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Inspiration

Becoming A Travel Blogger Helped Me Cope With My Brother’s Death

By
Jen Morilla
on
May 11, 2017

Quitting my Manhattan job in February 2015 and selling my things to go travel the world as a travel blogger? Well, that certainly qualified me as a little crazy in my mother’s eyes...

Jen Morilla, also known as The Social Girl Traveler, has recently joined the team at Under30Experiences.

Below is her inspiring story on how she became a travel blogger and why she left her former life behind. Let us know what you think, and if it resonates with you, share it with those you think would be inspired.

Becoming A Travel Blogger Helped Me Cope With My Brother’s Death

People often ask “why did I leave it all behind, what was the real reason?”

I quit a perfectly good job and salary, sold my car, took my savings and just left. I didn’t have a plan. In fact, the only plan I had was my flight time to Europe. Since then, I’ve traveled through Europe, South America, South East Asia, and now I’m living in Australia, where I continue to travel. When I got here, I didn’t have a job, friends, or a place to live.

To answer the whole “why did you leave home, what or who was behind it” question, let me make this clear: No ex broke my heart, I did NOT find a sugar daddy, and nope, I do not come from a rich family. It was none of these reasons. It was simply because I’ve learned to live a life that isn’t in vain. 

In September 2010, I lost my brother to gun-violence. He was only nineteen.

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My brother and me. August 2010

I’m not going to tell you how it happened—just that he was in the wrong place at the wrong time. And I’m not going to sit here and tell you that I am this strong person because I’ve had to deal with the shittiest part of life when I lost my brother. I’ve just had to learn to deal with the pieces by tragedy. My brother was my best friend. And because of someone else’s ignorance towards the use of a gun, he is no longer here today.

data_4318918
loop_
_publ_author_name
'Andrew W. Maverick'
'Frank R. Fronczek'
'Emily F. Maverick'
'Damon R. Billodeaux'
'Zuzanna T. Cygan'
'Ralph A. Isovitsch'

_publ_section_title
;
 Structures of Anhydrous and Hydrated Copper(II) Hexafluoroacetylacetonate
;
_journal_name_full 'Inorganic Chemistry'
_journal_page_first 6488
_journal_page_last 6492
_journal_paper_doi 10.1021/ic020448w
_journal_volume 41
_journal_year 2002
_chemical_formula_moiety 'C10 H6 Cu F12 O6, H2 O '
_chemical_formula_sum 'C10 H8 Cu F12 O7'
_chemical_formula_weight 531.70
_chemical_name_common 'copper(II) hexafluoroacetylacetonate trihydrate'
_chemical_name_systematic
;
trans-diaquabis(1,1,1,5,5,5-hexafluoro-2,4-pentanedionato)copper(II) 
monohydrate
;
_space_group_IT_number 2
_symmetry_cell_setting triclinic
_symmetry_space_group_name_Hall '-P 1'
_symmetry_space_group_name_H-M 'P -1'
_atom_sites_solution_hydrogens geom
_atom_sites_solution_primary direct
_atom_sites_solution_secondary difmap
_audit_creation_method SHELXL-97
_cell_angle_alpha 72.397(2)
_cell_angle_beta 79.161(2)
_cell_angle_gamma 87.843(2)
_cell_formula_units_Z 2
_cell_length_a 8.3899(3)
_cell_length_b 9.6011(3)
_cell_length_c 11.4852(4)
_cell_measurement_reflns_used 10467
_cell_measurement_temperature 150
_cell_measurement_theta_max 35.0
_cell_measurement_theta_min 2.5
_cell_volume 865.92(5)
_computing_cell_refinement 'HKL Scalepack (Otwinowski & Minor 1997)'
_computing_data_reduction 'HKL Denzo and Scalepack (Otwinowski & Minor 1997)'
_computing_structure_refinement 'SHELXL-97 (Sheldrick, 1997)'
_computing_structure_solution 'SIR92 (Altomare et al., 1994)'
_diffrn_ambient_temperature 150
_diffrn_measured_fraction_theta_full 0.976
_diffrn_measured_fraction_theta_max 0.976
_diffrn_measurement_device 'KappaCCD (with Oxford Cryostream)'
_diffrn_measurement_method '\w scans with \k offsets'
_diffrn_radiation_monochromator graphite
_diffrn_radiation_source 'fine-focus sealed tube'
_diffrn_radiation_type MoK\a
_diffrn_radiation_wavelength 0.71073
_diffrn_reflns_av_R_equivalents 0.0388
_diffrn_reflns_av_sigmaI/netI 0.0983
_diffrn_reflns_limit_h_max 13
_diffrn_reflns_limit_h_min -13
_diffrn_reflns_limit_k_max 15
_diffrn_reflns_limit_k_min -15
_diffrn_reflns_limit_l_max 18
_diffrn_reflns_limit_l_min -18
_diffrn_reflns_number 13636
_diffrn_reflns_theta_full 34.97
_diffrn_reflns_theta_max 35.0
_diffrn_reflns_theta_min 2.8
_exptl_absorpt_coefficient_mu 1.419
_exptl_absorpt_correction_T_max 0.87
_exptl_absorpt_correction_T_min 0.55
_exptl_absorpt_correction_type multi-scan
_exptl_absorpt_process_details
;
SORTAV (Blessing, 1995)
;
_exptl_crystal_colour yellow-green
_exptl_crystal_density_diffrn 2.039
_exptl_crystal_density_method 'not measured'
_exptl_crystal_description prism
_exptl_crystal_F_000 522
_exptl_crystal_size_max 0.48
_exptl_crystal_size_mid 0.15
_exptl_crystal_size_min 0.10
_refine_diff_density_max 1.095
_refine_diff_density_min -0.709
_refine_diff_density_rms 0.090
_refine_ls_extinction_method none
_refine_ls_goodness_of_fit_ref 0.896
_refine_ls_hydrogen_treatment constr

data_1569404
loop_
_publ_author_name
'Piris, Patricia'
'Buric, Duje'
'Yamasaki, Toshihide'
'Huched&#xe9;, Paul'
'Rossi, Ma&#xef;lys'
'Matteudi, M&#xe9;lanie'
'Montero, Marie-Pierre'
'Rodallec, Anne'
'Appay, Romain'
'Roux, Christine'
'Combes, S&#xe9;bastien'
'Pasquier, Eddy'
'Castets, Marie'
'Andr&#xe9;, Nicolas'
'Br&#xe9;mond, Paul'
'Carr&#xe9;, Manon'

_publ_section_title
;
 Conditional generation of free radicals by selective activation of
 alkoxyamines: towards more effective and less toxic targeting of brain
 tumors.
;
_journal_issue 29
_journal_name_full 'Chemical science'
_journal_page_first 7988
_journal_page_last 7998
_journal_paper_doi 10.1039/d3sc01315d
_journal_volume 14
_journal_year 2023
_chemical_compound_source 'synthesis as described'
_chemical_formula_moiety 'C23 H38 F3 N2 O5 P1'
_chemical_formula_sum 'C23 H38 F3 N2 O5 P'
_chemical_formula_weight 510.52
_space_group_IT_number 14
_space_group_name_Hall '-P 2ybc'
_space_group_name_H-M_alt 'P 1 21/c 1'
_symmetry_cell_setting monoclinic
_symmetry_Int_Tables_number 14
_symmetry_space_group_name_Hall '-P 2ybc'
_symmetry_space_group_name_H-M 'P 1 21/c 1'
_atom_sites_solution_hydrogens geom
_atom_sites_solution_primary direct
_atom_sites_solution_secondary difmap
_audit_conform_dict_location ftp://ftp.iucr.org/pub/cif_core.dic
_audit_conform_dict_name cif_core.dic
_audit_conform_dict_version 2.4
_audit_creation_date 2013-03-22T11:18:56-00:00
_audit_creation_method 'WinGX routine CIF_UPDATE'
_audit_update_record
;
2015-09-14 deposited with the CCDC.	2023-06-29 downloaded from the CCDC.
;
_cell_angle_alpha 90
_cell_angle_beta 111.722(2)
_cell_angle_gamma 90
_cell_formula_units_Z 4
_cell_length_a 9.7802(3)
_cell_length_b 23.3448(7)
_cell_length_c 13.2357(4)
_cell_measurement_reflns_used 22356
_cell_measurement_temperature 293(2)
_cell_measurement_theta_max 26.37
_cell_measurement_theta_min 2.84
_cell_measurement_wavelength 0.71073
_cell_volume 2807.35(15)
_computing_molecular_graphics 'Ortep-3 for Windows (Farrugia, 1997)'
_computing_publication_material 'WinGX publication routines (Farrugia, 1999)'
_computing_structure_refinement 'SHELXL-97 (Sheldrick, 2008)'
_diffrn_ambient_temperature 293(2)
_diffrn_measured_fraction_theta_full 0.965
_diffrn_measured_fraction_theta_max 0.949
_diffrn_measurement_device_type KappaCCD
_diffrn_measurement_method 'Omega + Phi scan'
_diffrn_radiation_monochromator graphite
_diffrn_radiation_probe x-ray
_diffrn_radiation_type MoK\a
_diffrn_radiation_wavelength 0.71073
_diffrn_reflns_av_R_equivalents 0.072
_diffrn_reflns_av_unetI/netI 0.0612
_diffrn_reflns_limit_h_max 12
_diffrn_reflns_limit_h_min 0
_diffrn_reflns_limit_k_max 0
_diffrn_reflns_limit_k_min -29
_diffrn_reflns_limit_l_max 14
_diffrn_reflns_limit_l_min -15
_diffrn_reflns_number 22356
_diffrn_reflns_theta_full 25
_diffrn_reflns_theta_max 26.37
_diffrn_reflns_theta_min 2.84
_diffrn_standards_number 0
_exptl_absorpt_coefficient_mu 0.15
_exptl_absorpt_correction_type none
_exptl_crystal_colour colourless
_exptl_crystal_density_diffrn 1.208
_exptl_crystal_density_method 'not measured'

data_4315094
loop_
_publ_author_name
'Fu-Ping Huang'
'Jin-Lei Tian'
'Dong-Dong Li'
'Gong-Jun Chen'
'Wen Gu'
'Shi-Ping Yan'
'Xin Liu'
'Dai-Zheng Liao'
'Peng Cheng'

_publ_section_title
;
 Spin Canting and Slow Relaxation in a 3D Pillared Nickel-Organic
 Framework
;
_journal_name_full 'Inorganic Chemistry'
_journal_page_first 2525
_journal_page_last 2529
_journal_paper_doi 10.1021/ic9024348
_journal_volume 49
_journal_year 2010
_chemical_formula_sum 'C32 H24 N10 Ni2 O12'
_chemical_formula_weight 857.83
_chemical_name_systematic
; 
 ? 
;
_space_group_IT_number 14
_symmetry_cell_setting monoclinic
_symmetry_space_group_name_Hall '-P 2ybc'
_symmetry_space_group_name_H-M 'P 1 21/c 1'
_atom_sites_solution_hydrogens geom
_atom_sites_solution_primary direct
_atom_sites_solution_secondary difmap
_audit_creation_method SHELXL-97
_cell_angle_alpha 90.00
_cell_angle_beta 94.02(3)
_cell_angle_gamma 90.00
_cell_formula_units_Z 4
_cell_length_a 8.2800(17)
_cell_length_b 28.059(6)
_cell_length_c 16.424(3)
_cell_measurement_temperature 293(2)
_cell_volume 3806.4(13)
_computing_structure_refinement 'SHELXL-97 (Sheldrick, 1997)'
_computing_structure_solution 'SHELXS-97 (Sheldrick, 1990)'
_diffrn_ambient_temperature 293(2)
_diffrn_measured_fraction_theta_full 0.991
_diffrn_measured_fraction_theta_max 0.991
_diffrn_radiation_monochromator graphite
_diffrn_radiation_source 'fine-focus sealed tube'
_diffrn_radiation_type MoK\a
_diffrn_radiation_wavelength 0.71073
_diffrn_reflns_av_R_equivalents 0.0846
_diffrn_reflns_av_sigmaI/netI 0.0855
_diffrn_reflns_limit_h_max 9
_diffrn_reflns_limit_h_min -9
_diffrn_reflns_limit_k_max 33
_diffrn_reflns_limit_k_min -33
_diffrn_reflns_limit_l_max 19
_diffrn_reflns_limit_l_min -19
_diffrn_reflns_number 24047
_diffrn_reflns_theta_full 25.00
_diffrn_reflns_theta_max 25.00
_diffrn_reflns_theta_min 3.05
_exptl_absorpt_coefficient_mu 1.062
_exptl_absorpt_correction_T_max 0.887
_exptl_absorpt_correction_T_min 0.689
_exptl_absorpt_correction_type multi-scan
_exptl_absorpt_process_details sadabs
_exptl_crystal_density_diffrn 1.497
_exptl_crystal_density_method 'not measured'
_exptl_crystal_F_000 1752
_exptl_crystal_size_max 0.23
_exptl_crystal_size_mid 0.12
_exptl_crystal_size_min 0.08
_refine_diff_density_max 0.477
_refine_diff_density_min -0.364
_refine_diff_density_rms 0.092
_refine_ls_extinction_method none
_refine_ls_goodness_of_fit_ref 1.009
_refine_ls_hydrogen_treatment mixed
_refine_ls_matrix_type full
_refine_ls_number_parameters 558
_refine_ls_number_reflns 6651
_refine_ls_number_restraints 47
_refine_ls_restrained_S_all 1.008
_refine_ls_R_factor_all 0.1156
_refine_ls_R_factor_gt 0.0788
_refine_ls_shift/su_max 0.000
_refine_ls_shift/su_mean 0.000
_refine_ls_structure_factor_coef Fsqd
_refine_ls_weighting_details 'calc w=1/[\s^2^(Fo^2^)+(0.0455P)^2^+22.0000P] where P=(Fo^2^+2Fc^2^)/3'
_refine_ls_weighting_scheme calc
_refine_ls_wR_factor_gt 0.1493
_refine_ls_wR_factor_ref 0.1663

But I am here. Which means that I’m the one who has to learn to cope with change, to deal with the unexpected, and to live on borrowed time. I’ve learned to live my life. To take something that destroyed me and turn it into something that builds me.

I’ve learned to live my life. To take something that destroyed me and turn it into something that builds me.

That terrible day in September 2010 changed everything.

My life turned upside down. I watched my family suffer, and there was nothing I could do for them. I was in too much pain. I can honestly say that I was at rock bottom. I kept wondering, “what is the point of it all?” I had lost the taste for and the meaning of life.

How are you supposed to live like this? I felt numb to everything that was happening around me. 

It took me a long time, but I finally got to a point where I had had enough. My brother was gone. But I was still here. Time to accept it. I call this moment my ‘last cry.’

But the truth is: I’d give it all to have him back.

In April of 2015, I walked half of El Camino De Santiago, which is a religious pilgrimage from the South of France to the North of Spain. Some walk it for religious purposes, some for health, and others just because. For two weeks straight I walked alone. It tested every physical part of me: muscles, endurance, injuries, aches and pains. But more than anything it was a test of mental strength. On days where I didn’t think I could walk any longer, I somehow kept going. Looking back now, I can’t tell you why I started the walk, but I knew I had to do it.

It happened the day before I reached my final destination of the El Camino de Santiago: Santiago de Compostela. After climbing the last peak along the trail and I arrived on the mountaintop, I just started crying. Literally stood there in tears, alone, balling like a baby.